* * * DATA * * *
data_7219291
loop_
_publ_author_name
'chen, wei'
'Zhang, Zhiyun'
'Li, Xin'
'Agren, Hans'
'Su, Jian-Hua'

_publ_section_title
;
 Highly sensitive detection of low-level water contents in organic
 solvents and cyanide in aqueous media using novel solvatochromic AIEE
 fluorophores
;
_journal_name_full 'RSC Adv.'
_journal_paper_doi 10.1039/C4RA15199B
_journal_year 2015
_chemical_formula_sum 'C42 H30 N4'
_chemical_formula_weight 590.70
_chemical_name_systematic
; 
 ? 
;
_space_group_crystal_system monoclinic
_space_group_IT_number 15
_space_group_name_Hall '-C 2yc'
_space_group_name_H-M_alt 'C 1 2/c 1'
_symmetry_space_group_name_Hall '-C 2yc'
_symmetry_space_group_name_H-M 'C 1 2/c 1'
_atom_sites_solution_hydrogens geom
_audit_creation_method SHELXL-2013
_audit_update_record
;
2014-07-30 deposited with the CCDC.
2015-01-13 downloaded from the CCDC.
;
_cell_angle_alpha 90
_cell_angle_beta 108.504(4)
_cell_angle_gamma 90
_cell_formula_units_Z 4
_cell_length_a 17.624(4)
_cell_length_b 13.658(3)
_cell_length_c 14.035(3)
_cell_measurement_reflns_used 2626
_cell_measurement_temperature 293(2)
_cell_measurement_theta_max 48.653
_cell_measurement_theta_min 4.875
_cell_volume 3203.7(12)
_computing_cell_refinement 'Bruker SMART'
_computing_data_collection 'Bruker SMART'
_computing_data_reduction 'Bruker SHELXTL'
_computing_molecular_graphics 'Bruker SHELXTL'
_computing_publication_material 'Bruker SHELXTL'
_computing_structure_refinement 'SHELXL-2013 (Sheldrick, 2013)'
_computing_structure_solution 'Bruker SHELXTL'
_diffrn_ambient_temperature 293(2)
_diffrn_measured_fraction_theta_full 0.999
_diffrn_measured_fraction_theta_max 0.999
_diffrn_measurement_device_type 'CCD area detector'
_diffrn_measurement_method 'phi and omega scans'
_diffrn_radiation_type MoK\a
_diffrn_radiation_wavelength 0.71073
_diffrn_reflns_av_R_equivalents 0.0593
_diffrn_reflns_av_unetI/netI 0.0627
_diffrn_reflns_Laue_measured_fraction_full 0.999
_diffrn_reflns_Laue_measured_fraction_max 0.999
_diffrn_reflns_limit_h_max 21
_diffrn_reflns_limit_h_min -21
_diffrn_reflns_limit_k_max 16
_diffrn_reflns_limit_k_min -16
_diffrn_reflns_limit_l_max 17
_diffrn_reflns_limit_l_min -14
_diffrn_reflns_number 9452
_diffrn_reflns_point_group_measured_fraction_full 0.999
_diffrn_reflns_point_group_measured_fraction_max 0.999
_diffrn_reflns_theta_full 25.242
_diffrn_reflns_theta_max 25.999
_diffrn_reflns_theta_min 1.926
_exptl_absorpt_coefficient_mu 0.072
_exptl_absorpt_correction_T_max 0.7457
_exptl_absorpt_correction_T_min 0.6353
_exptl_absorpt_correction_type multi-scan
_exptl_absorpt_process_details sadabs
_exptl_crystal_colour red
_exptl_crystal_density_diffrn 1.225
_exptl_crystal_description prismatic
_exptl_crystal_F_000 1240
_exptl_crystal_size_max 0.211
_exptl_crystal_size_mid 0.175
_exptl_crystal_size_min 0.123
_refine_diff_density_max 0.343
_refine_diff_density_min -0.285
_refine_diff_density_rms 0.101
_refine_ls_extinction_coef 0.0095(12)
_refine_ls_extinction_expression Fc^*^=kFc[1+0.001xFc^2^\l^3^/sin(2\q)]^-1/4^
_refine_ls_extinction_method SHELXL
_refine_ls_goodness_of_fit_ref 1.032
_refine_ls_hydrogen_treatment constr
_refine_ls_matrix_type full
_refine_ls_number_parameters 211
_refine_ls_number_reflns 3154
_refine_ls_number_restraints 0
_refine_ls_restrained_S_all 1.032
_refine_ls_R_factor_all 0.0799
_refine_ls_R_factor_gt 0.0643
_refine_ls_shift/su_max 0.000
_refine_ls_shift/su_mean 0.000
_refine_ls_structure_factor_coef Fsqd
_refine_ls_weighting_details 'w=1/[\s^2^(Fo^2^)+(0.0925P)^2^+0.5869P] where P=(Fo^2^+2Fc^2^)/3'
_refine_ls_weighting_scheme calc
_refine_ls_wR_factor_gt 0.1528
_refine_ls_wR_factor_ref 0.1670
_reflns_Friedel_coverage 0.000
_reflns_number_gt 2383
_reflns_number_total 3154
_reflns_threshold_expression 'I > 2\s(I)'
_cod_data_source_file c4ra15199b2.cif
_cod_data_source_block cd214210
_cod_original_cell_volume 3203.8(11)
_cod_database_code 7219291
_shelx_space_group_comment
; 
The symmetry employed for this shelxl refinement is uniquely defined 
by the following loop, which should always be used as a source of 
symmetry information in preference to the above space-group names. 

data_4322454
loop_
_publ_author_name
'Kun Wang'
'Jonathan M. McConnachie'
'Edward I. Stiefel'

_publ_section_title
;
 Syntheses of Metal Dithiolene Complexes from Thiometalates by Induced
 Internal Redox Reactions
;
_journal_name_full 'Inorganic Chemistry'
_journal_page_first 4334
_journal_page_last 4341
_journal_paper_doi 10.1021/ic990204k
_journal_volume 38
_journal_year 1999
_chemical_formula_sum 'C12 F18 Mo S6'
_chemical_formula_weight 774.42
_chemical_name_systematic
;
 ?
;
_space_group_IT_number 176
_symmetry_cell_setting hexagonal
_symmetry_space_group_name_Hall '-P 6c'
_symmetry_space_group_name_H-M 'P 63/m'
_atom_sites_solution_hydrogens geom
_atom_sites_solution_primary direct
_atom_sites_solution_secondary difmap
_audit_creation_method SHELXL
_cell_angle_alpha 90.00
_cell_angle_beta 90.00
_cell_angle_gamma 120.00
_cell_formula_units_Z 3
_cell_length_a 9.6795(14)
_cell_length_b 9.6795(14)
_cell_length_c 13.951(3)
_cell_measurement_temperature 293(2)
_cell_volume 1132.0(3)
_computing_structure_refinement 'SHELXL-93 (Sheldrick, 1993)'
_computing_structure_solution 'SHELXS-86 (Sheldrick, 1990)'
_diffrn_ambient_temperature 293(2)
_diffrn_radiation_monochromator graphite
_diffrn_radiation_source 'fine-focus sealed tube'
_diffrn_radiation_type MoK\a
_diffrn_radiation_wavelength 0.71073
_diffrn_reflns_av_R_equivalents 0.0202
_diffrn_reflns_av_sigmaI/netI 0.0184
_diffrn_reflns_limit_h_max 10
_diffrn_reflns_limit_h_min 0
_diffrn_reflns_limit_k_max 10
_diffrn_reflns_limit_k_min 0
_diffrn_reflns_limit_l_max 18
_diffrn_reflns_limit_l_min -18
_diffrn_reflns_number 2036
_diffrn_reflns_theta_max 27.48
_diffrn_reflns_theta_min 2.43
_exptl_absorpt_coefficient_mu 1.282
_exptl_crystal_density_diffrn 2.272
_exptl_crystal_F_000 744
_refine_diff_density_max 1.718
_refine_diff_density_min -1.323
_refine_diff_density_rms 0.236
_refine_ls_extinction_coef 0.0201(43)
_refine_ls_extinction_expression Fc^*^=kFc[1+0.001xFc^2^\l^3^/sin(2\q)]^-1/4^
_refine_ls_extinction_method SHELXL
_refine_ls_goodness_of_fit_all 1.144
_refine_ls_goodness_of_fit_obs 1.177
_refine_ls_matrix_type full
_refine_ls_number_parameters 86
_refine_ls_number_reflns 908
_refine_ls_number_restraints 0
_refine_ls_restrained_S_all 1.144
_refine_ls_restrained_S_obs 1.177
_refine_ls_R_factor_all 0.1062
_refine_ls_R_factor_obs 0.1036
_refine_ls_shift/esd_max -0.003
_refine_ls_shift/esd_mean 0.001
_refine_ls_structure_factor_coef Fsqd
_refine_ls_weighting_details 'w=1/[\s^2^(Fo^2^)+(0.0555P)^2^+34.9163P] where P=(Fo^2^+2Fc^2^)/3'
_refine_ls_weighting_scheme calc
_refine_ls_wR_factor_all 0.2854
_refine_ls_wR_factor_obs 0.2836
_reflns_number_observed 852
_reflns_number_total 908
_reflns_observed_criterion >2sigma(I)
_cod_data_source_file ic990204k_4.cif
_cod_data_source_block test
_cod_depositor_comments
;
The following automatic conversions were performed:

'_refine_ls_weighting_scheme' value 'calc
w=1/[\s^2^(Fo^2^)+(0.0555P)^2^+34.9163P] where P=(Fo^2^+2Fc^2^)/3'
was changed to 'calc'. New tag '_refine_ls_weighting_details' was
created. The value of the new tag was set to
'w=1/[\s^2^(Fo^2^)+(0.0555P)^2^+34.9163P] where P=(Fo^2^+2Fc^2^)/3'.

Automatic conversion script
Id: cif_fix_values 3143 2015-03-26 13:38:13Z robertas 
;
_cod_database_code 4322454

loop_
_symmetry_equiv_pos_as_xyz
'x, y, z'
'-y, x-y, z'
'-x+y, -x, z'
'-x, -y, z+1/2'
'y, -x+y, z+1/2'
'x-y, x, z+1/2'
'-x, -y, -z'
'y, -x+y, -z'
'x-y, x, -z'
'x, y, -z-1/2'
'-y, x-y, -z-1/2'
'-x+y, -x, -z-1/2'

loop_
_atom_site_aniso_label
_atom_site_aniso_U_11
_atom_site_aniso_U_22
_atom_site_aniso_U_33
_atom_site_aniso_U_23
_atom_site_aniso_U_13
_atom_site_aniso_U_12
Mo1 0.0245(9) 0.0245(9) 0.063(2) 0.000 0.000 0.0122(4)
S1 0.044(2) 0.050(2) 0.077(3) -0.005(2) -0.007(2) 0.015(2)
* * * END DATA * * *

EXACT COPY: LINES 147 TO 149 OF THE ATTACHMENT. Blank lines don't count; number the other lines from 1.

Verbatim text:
 ?
;
_space_group_IT_number 176